How Record Pools Can Make Musicians Rich

Record pools.ever heard of them? The chance is that you have not. And, there is an equal reason that you have not. And, even though major record labels have used them for years, and continue to use record pools extensively, record pools are one of the most secretive elements within the Music industry. Yet, although record pools can literally make you and your music project an overnight success, they can also make you filthy rich.

And, if you utilize enough of them often enough, you can get filthy rich! But, let's answer the foremost question first.what are record pools? Record pools are music organizations that distribute the music from labels and artists to deejays who are pool members for the express purpose of obtaining music for the nightclubs in which they play/spin records. The pool is overseen by an individual referred to as a pool director.

Record labels and artists send music to record pools in order to test market their music at the least expensive cost, as well as a fast way of getting paid. Likewise, labels and artists do not charge pools for copies that they send them. Additionally, record pools are probably the fastest way to get exposure for a new release.

Okay, the pools win by getting music from labels and artists, which attracts deejays as members. Accordingly, deejays win by eliminating the need to purchase music for their nightclubs. But! How do labels and artists win? What's in it for them? What is in the deal for labels and artists is: * Quick exposure directly to music listeners * Quick exposure directly to music buyers But, how does the process really work? Glad you asked, because now, I have a chance to give you a step-by-step approach: 1. First, you need to have a very strong single (or singles) if you desire to release more than one single release.

My advice is, regardless of your genre, if your music falls within a "commercial" aspect, i.e., Pop, Rock, Dance, Urban, Country, or any hybrid or sub genre thereof, your preference, first and foremost, should be either: a.) A hot dance single or. b.

) A very strong tear-jerk, heart-wrenching ballad Anything in between will simply not suffice because club goers are in clubs for (primarily) one dance, whether that is shaking their gluteus maximi to an uptempo beat, or "slow-dragging" = (old school term for grinding ever so closely while not necessarily being in love). 2.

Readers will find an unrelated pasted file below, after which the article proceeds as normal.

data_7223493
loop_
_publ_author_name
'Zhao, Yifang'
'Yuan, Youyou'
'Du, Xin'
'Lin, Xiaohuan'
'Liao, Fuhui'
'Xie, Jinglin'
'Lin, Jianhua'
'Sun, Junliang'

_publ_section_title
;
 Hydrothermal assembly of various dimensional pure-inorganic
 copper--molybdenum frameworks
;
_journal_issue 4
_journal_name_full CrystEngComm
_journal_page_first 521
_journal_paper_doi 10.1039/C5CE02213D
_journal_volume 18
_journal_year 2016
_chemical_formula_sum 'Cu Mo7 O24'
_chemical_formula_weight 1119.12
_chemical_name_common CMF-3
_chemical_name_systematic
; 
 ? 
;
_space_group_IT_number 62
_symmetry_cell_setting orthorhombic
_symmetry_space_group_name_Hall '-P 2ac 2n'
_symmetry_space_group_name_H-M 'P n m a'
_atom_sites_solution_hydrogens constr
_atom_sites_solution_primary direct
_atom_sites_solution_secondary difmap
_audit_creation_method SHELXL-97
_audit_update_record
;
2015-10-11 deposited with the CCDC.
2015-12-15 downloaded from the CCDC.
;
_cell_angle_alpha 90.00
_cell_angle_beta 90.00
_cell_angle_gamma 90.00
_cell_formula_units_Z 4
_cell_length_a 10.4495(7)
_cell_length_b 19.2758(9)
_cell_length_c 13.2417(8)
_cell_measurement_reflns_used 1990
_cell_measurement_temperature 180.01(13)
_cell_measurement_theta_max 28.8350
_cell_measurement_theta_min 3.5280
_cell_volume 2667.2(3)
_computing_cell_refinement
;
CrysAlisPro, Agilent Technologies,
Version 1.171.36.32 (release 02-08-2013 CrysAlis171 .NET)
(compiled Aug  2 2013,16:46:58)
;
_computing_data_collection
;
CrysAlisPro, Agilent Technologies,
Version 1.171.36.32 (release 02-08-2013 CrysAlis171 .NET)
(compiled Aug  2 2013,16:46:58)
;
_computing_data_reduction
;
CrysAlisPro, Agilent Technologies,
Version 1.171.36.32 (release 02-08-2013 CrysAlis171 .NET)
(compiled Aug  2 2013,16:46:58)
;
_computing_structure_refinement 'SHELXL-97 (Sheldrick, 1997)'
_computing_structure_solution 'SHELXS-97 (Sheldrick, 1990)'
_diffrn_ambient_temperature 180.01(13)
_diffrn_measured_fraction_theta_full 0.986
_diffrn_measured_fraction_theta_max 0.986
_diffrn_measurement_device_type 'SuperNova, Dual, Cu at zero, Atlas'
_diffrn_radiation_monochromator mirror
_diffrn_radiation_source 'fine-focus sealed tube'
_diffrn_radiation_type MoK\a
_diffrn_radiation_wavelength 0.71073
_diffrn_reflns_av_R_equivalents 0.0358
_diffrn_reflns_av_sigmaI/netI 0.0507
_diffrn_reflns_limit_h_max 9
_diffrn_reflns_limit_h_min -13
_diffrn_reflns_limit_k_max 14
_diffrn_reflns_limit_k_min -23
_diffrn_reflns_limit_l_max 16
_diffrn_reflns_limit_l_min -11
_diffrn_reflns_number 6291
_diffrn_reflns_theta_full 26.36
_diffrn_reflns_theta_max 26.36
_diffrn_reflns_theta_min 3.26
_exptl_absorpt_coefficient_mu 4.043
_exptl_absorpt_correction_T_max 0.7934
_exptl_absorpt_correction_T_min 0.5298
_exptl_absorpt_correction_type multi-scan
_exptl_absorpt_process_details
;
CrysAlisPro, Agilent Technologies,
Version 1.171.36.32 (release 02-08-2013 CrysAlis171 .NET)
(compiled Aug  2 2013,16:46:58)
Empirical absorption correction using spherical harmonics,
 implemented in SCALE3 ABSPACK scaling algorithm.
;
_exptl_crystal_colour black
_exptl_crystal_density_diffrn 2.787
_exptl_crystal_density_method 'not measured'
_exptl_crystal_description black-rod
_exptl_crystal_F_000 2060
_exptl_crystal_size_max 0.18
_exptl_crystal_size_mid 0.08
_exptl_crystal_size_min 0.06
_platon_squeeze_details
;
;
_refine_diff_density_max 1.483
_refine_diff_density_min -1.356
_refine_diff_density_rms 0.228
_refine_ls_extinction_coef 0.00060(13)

Take your selected single(s) and enhance it/them to some degree that will make the song(s) slightly different from your radio version. Ways to do that include: * Extending the song(s) from the radio versions' 3-4 minutes in length to 5-6 minutes in length for the nightclub versions', since people prefer longer versions in clubs. * Adding or modifying sound effects.

* Dropping out or fading certain instruments, or incorporating new instruments not heard in the radio version. I believe you get the point. 3. Place your club version on vinyl, as most nightclub deejays still prefer vinyl (wax), although there are now a number of deejays that will also accept your enhanced version on CD.

To cover all bases, consider placing your club versions on both vinyl and CD, if it is affordable to do so. 4. Contact record pools to learn if they have member deejays who play your genre of music in their nightclubs and, if so, the number of such deejays they have. This number from each pool will allow you to determine the number of pieces you will need for the pool(s). Note: One such pool that actually distributes on a worldwide level is Dixie Dance Kings.

DDK also holds the honor of being both the 2002 and 2003 International Dance Music Association pool of the year. DDK's service areas include: United States, Alaska, Japan, Europe, South America, the Caribbean, Saipan and Guam. Even so, there are a number of additional record pools, however, DDK is an excellent one to begin with. 5.

Once you have the number of pieces for the pool(s), and after the pool receives them, it will usually take 1-2 weeks before your music begins getting club play. Then, the response is almost instantaneous. Note: Prior to sending out to pools, you should also ensure that you have your offline retail distribution covered so that you can get sales as a result of the club play. A good place to begin for offline retail sales is with The Orchard and New Artist Direct. The Orchard currently pays for sales on a quarterly basis, while New Artist Direct currently pays on a monthly basis.